Analytical psychology

From Academic Kids

Analytical psychology (also known as Depth Psychology or Jungian Analysis) is based upon the movement started by Carl Jung and his followers as distinct from Freudian psychoanalysis. Its aim is the personal experience of the deep forces and motivations underlying human behavior.

The basic assumption is that dreams are meaningful. They express contents of which individuals may not be readily aware. The material that did not reach conciousness is contained in the unconscious. An innate need for self-realization leads people to explore and integrate these rejected materials. This natural process is called individuation, or the process of becoming an individual.

If a person does not proceed toward self-knowlege, neurotic symptoms may arise. Symptoms are widely defined, including, for instance, phobias, feticism, depression. Symptoms are interpreted to be similar to dreams in that is there is a concealed meaning in the apparently useless symptom.

Analyis is a way to experience and integrate the unknown material. It is a search for the meaning of behaviors, symptoms, events. Many are the channels to reach this greater self-knowlege. The analysis of dreams is the most common. Others may include expressing feelings in art pieces, poetry or other expressions of creativity.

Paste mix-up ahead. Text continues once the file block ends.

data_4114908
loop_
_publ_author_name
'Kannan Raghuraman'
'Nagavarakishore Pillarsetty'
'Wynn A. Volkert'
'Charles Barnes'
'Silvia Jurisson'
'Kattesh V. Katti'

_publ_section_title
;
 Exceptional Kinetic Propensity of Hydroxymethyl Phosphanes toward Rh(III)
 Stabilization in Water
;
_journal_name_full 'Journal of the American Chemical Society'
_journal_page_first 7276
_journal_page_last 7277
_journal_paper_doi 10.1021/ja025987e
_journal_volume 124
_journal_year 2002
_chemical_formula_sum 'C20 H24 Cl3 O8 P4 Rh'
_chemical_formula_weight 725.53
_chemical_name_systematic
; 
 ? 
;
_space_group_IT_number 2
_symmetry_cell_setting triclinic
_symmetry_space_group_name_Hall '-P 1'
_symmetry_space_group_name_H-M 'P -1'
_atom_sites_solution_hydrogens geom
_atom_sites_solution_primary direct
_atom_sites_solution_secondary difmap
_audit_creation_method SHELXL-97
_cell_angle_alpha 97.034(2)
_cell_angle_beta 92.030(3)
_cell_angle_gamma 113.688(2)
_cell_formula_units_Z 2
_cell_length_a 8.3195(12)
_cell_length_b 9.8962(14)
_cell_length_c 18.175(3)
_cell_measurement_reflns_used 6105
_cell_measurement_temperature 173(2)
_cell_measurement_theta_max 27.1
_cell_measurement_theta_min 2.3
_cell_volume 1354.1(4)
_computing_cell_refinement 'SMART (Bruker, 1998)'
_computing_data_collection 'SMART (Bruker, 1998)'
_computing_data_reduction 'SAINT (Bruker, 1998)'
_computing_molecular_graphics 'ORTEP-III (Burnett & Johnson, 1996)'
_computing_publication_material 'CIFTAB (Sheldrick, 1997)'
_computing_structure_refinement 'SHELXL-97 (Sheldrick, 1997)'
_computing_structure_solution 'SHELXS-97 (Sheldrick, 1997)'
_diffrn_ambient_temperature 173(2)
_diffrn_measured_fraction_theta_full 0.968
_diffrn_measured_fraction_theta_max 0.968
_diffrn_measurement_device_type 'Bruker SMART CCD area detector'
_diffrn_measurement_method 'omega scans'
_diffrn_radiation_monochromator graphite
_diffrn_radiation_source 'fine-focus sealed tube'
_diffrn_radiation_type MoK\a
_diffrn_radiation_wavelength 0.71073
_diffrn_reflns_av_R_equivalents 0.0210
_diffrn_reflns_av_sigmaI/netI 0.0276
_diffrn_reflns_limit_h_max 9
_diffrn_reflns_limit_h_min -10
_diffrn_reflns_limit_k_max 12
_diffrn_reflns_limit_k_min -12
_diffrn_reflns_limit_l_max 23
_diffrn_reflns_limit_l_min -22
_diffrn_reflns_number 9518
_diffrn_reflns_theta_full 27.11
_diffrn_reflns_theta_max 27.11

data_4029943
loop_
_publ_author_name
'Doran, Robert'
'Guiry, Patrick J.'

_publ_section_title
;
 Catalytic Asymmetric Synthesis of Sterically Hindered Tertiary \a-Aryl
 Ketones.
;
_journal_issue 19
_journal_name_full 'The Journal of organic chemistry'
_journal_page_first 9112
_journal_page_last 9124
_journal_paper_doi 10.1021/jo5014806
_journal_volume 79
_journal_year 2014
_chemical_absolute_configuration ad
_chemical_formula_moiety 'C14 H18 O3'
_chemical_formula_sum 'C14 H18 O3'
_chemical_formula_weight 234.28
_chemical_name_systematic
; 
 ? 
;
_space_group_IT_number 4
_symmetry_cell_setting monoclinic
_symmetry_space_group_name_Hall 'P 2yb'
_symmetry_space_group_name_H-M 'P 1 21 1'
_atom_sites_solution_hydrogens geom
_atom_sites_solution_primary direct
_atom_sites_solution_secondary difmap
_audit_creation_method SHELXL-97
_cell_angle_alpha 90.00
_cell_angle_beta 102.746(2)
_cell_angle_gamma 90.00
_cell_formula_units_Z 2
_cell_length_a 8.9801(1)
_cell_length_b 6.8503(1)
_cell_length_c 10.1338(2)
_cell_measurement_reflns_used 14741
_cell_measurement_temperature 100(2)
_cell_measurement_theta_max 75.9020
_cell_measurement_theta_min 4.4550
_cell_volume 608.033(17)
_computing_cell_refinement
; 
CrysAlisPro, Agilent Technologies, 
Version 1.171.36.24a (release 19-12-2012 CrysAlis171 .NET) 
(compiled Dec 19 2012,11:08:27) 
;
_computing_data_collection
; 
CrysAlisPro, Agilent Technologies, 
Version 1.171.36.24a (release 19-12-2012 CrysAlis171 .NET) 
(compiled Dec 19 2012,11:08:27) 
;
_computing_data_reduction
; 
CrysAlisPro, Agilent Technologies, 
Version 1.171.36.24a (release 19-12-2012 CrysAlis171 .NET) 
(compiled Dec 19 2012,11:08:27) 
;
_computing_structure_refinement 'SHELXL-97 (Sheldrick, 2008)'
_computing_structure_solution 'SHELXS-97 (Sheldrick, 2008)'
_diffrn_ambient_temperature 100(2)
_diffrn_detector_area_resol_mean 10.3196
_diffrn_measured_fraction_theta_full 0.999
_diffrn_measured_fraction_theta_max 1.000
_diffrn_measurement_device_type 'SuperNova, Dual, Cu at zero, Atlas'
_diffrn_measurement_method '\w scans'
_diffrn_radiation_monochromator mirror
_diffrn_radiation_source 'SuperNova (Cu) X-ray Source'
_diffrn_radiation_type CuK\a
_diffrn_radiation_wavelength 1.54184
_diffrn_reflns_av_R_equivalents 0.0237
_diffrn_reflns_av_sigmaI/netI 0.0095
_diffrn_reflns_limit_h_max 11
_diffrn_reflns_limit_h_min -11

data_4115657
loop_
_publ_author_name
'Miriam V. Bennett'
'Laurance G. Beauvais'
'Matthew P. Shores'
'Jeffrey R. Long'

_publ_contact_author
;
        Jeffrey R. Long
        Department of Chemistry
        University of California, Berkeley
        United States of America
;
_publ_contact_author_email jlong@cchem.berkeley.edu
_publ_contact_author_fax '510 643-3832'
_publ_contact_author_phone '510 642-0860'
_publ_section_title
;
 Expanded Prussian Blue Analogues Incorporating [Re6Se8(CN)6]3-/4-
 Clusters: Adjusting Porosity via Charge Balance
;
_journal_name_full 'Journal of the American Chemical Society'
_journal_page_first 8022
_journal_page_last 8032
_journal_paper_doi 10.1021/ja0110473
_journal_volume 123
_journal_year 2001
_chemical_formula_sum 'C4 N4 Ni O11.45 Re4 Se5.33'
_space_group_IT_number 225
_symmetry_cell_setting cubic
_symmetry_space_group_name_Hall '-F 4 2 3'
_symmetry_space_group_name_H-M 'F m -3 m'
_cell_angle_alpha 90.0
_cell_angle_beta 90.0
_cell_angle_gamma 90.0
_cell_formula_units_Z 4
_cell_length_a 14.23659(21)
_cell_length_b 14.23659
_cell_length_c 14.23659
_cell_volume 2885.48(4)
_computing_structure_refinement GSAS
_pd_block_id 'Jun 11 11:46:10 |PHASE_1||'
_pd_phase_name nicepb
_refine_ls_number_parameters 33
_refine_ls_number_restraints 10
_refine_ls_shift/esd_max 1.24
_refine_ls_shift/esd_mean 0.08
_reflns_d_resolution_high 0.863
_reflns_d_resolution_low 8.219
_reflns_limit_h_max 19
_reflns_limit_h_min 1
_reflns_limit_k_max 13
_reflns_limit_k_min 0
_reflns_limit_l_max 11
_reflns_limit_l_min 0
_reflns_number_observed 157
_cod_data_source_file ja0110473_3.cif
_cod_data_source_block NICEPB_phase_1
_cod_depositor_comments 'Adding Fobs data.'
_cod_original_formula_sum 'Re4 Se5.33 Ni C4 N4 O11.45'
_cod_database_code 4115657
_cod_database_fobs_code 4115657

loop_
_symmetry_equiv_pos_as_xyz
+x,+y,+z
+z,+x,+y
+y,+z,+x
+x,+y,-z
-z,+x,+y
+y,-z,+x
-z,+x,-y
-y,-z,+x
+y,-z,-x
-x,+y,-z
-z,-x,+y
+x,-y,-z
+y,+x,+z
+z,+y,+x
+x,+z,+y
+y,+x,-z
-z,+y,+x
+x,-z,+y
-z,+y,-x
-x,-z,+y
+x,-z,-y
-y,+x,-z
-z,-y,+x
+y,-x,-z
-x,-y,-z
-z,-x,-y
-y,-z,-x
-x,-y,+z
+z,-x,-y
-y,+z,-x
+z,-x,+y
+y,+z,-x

While Freudian psychoanalysis assumes that the repressed material hidden in the unconcious is given by repressed sexual instincts, Analytical psychology has a more general approach. There is no preconcieved assumption about the unconcious material. The unconcious, for Jungian analysts, may contain repressed sexual drives but also aspirations, fears, etc. In particular analytical psychology distinguishes between a personal and a Collective Unconcious.

The Collective Unconscious contains material common to all human beings. That is, individuation may bring to surface symbols that do not relate to the life experiences of a single person. This content is more easly viewed as answers to the more fundamental questions of humanity: life, death, meaning, happiness, fear. Among these more spiritual concepts may arise and integrated into the personality.

Giving a complete description of the process of dream interpretation and individuation is complex. The nature of the complexity lies on the fact that the process is highly specific to the person who does it.

Psychological Types

Analytical Psychology distinguishes several psychological types or temperaments.

The attitude type could be thought of as the flow of libido (that is psychic energy). The Introvert's flow is inward to the subject and away from the object, ie. external relations. The Extravert's is outward toward the object, ie. towards external relations and away from the inner, subjective world. Extraverts desire breadth, while introverts seek depth.

The Introversion/Extraversion attitude type may also influence mental breakdown. Introverts may be more inclined to catatonic type schizophrenia and extraverts towards manic depression.

External links

de:Analytische Psychologie fr:Psychologie analytique ja:分析心理学

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